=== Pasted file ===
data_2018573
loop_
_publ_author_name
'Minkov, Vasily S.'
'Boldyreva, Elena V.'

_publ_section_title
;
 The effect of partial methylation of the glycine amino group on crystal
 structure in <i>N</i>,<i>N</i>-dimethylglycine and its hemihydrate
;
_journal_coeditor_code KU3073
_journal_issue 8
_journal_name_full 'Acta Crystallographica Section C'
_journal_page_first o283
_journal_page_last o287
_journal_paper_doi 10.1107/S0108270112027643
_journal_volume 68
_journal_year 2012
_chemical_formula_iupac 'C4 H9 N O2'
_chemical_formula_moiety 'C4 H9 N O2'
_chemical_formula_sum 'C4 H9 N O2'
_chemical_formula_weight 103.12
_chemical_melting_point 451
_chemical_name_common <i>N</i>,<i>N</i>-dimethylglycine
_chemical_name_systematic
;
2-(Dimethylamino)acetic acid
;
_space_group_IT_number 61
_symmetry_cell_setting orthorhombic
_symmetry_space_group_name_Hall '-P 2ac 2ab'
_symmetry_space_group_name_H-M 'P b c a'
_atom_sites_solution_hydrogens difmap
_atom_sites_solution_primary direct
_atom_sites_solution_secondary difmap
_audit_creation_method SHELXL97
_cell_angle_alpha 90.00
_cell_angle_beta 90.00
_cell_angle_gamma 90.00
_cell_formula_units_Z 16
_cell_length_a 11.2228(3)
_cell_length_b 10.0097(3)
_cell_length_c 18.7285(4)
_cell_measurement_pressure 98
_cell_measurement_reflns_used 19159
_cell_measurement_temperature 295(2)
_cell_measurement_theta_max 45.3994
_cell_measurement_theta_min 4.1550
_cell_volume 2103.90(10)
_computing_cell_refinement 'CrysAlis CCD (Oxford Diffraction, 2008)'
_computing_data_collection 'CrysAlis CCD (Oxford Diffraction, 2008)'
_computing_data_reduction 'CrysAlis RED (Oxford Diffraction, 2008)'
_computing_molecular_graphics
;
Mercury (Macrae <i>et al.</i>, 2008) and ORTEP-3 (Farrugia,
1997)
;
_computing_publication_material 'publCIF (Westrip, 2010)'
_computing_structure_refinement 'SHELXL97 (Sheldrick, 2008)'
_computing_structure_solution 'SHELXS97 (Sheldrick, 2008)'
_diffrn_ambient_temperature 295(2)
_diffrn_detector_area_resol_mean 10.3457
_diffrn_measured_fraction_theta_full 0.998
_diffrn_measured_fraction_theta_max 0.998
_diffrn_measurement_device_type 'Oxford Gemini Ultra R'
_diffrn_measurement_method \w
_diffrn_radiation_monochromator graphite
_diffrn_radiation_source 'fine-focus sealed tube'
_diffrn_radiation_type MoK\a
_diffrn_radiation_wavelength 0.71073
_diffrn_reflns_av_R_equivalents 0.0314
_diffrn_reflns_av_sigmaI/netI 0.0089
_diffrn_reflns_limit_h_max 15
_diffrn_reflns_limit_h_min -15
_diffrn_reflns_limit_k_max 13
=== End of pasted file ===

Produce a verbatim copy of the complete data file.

data_2018573
loop_
_publ_author_name
'Minkov, Vasily S.'
'Boldyreva, Elena V.'

_publ_section_title
;
 The effect of partial methylation of the glycine amino group on crystal
 structure in <i>N</i>,<i>N</i>-dimethylglycine and its hemihydrate
;
_journal_coeditor_code KU3073
_journal_issue 8
_journal_name_full 'Acta Crystallographica Section C'
_journal_page_first o283
_journal_page_last o287
_journal_paper_doi 10.1107/S0108270112027643
_journal_volume 68
_journal_year 2012
_chemical_formula_iupac 'C4 H9 N O2'
_chemical_formula_moiety 'C4 H9 N O2'
_chemical_formula_sum 'C4 H9 N O2'
_chemical_formula_weight 103.12
_chemical_melting_point 451
_chemical_name_common <i>N</i>,<i>N</i>-dimethylglycine
_chemical_name_systematic
;
2-(Dimethylamino)acetic acid
;
_space_group_IT_number 61
_symmetry_cell_setting orthorhombic
_symmetry_space_group_name_Hall '-P 2ac 2ab'
_symmetry_space_group_name_H-M 'P b c a'
_atom_sites_solution_hydrogens difmap
_atom_sites_solution_primary direct
_atom_sites_solution_secondary difmap
_audit_creation_method SHELXL97
_cell_angle_alpha 90.00
_cell_angle_beta 90.00
_cell_angle_gamma 90.00
_cell_formula_units_Z 16
_cell_length_a 11.2228(3)
_cell_length_b 10.0097(3)
_cell_length_c 18.7285(4)
_cell_measurement_pressure 98
_cell_measurement_reflns_used 19159
_cell_measurement_temperature 295(2)
_cell_measurement_theta_max 45.3994
_cell_measurement_theta_min 4.1550
_cell_volume 2103.90(10)
_computing_cell_refinement 'CrysAlis CCD (Oxford Diffraction, 2008)'
_computing_data_collection 'CrysAlis CCD (Oxford Diffraction, 2008)'
_computing_data_reduction 'CrysAlis RED (Oxford Diffraction, 2008)'
_computing_molecular_graphics
;
Mercury (Macrae <i>et al.</i>, 2008) and ORTEP-3 (Farrugia,
1997)
;
_computing_publication_material 'publCIF (Westrip, 2010)'
_computing_structure_refinement 'SHELXL97 (Sheldrick, 2008)'
_computing_structure_solution 'SHELXS97 (Sheldrick, 2008)'
_diffrn_ambient_temperature 295(2)
_diffrn_detector_area_resol_mean 10.3457
_diffrn_measured_fraction_theta_full 0.998
_diffrn_measured_fraction_theta_max 0.998
_diffrn_measurement_device_type 'Oxford Gemini Ultra R'
_diffrn_measurement_method \w
_diffrn_radiation_monochromator graphite
_diffrn_radiation_source 'fine-focus sealed tube'
_diffrn_radiation_type MoK\a
_diffrn_radiation_wavelength 0.71073
_diffrn_reflns_av_R_equivalents 0.0314
_diffrn_reflns_av_sigmaI/netI 0.0089
_diffrn_reflns_limit_h_max 15
_diffrn_reflns_limit_h_min -15
_diffrn_reflns_limit_k_max 13